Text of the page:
January 16, 2020
Vaping rose sharply among US teens
Nicotine use, and particularly cigarette smoking, had been steadily decreasing among adolescents in past decades—until vaping came along, that is. Vaping involves the use of a device, usually an e-cigarette, to inhale vapor that often contains nicotine with attendant negative consequences for health. The adoption of this technology has been rapid among teens, growing to become the most common form of nicotine consumption in 2017. In a recent letter to the New England Journal of Medicine, SRC’s Richard Miech, Lloyd Johnston, Patrick O’Malley, Jerald Bachman along with Megan Patrick (University of Minnesota) used data from Monitoring the Future to look at a representative sample of 8th,10th, and 12th graders in the U.S. from 2017 to 2019 to examine the patterns of vaping reported by young teens. Vaping of nicotine more than doubled across all three grades in the two year span. The prevalence of vaping among 8th graders increased from 3.5 to 9.0 percent; for 10th graders from 8.2 to 20.2 percent; and for 12th graders from 11.0 to 25.4 percent. The prevalence of daily vaping was high, at 12 percent for 12th graders. According to the report, this suggests the development of nicotine addiction. Clearly efforts aimed at stemming this tide are not effective, and new methods and strategies will have to be considered to decrease teen vaping.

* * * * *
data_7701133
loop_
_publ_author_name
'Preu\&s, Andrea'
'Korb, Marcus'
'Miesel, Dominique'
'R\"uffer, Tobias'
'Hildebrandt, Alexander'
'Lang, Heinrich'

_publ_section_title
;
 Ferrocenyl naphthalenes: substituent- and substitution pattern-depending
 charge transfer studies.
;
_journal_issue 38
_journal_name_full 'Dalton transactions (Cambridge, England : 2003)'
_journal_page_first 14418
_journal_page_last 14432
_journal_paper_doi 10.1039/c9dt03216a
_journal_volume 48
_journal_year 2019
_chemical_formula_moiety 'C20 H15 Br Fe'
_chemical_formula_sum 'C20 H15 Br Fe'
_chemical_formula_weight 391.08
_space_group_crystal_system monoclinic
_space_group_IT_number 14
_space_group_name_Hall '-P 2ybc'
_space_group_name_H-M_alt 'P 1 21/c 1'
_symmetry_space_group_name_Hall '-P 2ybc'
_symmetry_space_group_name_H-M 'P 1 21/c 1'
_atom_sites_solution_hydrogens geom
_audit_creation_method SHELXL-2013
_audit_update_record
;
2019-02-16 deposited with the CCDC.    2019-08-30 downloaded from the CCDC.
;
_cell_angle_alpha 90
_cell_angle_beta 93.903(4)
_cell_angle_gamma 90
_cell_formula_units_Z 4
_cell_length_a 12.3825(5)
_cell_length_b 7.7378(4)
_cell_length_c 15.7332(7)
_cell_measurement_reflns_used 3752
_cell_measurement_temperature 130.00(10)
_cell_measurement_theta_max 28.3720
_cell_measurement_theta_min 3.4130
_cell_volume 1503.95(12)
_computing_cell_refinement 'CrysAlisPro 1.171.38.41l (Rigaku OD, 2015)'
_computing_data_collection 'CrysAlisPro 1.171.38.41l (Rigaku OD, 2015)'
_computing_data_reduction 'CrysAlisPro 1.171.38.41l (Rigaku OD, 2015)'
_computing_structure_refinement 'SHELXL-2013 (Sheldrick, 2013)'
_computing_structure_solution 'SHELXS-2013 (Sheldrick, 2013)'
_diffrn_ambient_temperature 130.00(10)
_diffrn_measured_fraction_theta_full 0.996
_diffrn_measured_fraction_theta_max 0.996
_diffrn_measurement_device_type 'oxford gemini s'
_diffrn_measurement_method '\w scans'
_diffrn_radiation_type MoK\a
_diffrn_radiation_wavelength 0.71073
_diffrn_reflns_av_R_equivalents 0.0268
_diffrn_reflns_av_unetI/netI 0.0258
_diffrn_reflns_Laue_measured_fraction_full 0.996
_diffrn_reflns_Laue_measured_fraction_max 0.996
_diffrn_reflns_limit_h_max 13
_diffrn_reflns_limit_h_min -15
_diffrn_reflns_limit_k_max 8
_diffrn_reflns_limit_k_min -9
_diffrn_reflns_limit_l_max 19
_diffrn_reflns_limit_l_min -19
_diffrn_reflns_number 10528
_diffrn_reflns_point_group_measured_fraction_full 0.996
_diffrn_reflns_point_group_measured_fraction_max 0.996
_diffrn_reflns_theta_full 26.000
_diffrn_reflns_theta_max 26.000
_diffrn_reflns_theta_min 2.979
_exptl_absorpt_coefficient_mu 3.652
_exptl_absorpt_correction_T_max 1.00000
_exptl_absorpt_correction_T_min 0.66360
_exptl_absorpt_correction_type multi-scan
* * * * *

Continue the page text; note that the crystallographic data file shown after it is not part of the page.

Richard Miech, Lloyd Johnston, Patrick O’Malley, Jerald Bachman, Megan Patrick (2019). Trends in Adolescent Vaping, 2017–2019. New England Journal of Medicine, 381:1490-1491.